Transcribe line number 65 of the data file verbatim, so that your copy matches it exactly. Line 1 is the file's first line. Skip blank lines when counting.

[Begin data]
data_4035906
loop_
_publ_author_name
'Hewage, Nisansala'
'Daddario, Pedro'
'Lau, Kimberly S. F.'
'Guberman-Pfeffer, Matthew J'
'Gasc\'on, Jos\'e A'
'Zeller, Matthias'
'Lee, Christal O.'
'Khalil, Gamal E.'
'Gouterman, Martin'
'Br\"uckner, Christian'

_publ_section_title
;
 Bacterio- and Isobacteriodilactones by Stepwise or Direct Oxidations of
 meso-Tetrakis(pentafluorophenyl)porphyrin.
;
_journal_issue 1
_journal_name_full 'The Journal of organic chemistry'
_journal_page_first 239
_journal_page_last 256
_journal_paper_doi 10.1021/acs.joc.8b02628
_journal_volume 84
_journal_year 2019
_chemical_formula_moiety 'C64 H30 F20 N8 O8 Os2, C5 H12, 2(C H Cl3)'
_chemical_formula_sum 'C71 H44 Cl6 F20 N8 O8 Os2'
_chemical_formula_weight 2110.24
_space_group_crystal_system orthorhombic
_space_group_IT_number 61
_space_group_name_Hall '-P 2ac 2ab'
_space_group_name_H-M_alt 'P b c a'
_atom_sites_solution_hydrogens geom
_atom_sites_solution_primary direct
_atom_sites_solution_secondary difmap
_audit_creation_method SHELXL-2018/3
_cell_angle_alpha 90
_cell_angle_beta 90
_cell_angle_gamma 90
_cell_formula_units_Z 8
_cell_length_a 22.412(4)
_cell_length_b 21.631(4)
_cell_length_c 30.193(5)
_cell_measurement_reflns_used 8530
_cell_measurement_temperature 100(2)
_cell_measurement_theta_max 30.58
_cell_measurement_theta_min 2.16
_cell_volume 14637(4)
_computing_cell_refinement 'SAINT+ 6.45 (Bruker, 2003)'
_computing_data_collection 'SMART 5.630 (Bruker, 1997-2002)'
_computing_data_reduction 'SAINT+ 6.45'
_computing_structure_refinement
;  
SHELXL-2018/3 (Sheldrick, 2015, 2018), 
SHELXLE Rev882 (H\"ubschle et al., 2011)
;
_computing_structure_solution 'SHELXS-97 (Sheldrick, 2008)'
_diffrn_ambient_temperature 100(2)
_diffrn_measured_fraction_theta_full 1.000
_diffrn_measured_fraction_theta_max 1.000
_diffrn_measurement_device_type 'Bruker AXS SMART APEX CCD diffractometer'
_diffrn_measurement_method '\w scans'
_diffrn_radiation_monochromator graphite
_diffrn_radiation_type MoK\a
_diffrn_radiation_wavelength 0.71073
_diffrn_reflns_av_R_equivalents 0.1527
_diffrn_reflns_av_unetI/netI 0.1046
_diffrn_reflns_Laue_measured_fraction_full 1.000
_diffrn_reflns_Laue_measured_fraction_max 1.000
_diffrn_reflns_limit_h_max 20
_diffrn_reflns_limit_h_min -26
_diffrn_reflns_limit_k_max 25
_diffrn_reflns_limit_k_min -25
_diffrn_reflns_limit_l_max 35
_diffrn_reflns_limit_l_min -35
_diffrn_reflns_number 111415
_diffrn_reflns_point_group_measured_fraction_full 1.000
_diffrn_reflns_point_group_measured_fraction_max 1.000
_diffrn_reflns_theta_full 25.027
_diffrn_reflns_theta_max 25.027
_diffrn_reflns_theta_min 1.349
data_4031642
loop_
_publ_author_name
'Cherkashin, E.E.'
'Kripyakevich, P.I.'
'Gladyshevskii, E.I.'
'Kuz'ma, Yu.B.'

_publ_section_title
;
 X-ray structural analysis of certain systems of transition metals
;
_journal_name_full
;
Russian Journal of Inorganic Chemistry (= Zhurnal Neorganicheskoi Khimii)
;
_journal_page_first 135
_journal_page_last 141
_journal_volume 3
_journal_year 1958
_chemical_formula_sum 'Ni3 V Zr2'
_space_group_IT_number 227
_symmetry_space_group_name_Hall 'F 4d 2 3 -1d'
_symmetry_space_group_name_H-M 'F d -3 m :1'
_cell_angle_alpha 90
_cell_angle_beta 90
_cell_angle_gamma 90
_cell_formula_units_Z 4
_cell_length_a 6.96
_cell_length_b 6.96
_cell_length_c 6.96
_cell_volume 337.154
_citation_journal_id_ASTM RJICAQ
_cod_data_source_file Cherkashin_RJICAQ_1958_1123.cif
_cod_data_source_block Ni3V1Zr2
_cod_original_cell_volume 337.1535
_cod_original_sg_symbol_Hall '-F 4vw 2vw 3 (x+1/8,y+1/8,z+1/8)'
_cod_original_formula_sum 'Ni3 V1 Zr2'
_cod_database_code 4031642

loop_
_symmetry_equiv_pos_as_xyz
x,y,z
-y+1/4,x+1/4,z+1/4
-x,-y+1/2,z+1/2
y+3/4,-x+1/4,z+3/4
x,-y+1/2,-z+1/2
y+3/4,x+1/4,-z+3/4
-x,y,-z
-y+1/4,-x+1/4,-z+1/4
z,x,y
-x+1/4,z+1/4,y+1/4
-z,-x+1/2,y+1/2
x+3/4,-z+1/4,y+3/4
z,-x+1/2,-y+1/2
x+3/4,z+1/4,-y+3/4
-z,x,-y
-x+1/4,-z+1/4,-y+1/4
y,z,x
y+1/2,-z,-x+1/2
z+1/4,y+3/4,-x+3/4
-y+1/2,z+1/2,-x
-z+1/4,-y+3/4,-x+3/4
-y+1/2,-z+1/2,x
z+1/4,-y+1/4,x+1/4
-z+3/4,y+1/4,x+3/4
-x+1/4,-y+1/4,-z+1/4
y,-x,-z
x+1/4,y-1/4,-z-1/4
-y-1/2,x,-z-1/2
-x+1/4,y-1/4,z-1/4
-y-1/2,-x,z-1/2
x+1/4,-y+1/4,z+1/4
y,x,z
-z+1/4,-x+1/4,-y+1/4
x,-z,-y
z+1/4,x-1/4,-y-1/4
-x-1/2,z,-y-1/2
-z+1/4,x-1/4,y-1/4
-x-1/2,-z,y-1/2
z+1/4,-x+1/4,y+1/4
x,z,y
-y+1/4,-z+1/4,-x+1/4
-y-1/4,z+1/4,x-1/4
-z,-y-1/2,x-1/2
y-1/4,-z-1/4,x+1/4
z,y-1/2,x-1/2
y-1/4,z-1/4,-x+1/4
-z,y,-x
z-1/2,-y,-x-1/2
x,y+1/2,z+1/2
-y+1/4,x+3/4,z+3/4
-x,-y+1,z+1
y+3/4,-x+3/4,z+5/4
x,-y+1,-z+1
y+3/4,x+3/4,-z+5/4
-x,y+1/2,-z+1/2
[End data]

_diffrn_radiation_wavelength 0.71073